Back to Ali. She critiques the movie for its “monotheistic assumptions.” As a Christian, I have to respond, “you say that like it’s a bad thing.” I am not persuaded that Cameron had any more of an investment in Paganism or pantheism than he did in Christianity. I believe he was just trying to tell the story of one man’s inner transformation (repentance? salvation?) from militarist to ecological consciousness. Such a story does not require a pantheistic cosmology; as a contemplative Christian, I believe Jake Sully’s transformation works just as well within a panentheistic cosmology.
In fact, I wonder if Ali is overstating the movie’s “real representations of pantheism” just as surely as I overstated the movie’s “Christian” symbolism. She points to the hyena-like creatures as evidence of Eywa’s “white blood cells” at work, but how does this square with the seeds from the sacred tree which cluster around Jake (thus preventing Neytiri from killing him and inspiring her to take him to her village)? Is pantheism ultimately reducible to random chance, or even chaos?
Ali complains that “the ‘connection’ between Na’vi and animal is not one of mutual communion (as you might expect in a truly pantheistic spiritual tradition), but of domination, so that the beast itself (whose eyes dilate as though drugged) becomes an avatar for the thinking, self-aware and (implicitly) superior humanoid beings.” Her assumption that “true” pantheism requires “mutual communion” between humanoid and non-humanoid seems to me to be unfounded, based more on western liberal wishful thinking than anything else. As Ken Wilber points out in his integral theory, we have a widespread assumption in our culture that all hierarchy is “evil” or “patriarchal” or some other such unacceptable thing. Yet the plain truth is that different levels of consciousness do exist. I don’t see that the less-conscious animals submitting to the higher-conscious Na’vi necessarily means “domination” — I think Ali is projecting her own bias here.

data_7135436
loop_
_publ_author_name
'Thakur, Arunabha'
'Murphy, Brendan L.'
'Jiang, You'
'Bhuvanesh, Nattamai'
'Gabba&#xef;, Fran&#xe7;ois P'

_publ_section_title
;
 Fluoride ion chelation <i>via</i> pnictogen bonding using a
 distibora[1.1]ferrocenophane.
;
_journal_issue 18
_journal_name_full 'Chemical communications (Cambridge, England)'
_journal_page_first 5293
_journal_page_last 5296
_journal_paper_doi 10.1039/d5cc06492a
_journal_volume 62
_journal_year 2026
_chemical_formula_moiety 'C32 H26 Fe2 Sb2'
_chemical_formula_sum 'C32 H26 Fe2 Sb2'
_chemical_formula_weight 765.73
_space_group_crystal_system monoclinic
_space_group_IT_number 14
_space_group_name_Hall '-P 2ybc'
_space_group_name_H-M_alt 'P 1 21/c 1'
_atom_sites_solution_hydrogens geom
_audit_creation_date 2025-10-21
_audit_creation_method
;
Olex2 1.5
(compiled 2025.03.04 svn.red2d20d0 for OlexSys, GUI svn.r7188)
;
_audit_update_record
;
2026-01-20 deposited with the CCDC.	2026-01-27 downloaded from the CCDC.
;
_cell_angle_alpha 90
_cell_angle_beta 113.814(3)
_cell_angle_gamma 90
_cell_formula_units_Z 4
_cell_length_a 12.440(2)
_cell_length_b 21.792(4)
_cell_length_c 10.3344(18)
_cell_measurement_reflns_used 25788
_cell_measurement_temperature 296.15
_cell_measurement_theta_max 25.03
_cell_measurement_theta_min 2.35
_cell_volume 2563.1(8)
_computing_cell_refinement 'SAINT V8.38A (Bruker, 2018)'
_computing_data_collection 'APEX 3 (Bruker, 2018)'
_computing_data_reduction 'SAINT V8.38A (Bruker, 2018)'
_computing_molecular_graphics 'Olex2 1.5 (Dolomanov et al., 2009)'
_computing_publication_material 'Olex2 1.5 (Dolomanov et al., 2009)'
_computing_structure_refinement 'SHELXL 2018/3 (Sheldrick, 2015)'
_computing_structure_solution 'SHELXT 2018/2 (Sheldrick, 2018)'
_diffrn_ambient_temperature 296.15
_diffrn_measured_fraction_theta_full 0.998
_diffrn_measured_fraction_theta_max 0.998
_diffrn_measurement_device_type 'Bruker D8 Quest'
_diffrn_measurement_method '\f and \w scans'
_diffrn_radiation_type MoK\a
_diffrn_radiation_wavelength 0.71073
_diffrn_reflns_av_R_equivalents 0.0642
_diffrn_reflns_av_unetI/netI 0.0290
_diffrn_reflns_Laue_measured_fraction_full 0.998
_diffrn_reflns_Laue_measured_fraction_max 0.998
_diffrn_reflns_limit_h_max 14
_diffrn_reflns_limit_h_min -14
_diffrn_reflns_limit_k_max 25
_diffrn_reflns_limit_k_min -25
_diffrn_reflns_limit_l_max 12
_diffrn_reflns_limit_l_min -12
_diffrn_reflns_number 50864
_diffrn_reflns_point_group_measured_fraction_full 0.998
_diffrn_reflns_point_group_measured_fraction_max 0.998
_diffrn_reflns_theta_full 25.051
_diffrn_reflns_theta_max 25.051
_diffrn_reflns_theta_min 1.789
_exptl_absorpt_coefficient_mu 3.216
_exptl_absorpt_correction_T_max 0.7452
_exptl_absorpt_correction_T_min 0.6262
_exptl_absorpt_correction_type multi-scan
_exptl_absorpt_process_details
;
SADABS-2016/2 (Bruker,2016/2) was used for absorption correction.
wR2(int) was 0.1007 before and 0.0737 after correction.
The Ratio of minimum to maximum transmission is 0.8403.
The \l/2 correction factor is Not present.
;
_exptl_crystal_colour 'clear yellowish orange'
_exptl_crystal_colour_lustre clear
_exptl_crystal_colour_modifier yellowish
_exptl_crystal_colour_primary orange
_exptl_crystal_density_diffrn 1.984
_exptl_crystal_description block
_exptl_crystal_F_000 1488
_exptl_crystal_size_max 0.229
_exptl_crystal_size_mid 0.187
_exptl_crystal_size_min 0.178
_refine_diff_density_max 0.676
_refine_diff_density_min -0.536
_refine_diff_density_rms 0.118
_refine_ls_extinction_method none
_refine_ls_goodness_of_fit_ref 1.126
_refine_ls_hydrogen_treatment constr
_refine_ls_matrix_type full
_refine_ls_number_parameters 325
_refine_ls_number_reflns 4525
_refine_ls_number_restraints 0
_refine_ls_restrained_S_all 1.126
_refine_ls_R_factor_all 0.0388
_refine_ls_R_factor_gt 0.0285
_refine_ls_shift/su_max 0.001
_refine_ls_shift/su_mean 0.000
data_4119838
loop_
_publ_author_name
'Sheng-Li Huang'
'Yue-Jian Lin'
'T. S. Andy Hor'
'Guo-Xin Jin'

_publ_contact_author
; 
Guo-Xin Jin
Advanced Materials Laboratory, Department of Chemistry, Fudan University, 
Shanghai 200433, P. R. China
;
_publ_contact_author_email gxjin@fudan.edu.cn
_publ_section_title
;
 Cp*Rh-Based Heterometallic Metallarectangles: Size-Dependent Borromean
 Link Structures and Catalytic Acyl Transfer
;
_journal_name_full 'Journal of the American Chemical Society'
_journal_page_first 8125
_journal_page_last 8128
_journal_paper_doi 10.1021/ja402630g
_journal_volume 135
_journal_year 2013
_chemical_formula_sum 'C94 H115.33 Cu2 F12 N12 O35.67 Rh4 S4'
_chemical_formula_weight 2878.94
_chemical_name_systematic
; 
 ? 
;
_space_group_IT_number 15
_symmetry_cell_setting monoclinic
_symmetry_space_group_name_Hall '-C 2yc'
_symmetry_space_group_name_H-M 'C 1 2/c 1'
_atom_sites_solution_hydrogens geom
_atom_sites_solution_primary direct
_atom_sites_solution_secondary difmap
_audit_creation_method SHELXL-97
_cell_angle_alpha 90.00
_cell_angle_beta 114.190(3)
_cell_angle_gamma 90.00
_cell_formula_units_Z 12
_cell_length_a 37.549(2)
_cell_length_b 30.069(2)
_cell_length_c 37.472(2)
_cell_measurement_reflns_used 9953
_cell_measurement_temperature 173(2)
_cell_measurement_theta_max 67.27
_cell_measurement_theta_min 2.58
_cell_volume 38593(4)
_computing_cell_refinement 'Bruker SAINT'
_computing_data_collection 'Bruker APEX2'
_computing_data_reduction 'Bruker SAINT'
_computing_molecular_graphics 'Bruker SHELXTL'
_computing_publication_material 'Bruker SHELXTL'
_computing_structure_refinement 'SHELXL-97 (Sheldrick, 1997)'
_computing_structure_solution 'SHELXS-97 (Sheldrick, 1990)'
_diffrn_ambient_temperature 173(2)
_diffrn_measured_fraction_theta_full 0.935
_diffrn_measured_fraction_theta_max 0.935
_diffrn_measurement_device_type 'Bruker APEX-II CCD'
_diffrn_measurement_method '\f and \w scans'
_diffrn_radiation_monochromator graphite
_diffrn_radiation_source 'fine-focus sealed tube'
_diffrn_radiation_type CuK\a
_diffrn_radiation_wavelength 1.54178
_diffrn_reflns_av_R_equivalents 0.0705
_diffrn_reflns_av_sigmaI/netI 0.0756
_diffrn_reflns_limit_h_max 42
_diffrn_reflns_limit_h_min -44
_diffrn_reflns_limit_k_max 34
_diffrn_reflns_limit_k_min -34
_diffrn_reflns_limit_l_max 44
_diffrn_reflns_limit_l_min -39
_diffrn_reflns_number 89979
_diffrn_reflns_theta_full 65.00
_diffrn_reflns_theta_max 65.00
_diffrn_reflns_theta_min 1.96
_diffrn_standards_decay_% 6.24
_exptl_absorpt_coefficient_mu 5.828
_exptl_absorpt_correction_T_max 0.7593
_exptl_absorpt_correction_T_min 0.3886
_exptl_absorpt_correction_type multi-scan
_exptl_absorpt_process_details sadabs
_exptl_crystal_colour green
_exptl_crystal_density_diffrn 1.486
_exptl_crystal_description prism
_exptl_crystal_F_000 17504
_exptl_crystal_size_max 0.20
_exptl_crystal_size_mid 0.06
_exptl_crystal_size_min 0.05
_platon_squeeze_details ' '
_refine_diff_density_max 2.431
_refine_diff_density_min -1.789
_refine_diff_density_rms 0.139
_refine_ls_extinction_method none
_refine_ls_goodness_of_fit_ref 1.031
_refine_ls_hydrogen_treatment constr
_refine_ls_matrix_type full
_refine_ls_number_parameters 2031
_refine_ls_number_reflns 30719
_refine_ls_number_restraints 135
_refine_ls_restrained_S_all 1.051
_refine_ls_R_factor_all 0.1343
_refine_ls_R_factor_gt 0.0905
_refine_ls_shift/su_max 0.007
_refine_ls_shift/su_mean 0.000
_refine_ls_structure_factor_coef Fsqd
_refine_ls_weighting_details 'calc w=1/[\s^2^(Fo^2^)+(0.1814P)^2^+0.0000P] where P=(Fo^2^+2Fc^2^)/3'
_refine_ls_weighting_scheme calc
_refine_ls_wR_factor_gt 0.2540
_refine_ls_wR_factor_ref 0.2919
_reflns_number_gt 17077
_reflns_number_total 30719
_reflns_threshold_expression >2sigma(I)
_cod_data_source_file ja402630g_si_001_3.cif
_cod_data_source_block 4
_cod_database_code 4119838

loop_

Now, concerning Grace: Ali’s comments about her being a scientist more than any kind of explicit Christian figure cannot be refuted. Granted, in her own mind and life choices Grace is a scientist, not a theologian. But she is also the only ethical voice among the three leaders of the earth colony. Cameron could have easily given her a more evocative “scientific” name, like “Honor Newton.” So while acknowledging Ali’s rebuttal to my argument, I remain convinced that she represents at least some measure of Christianity, even if hers is a silenced and doubting Christianity. Obviously we do not know her backstory, but with a name like Grace Augustine I like to think that she had been baptized; according to Christian theology, baptism makes you a Christian for life, even if you reject and renounce it (see the Book of Common Prayer, which states “the bond which God establishes in Baptism is indissoluble”). Grace, therefore could be seen as the “unbelieving Christian,” and thus is profoundly archetypal for our age. But her rejection of “Pagan voodoo” and “fairy tales” ultimately is overshadowed by her rapture at being taken up into Eywa at the closing moments of her physical life.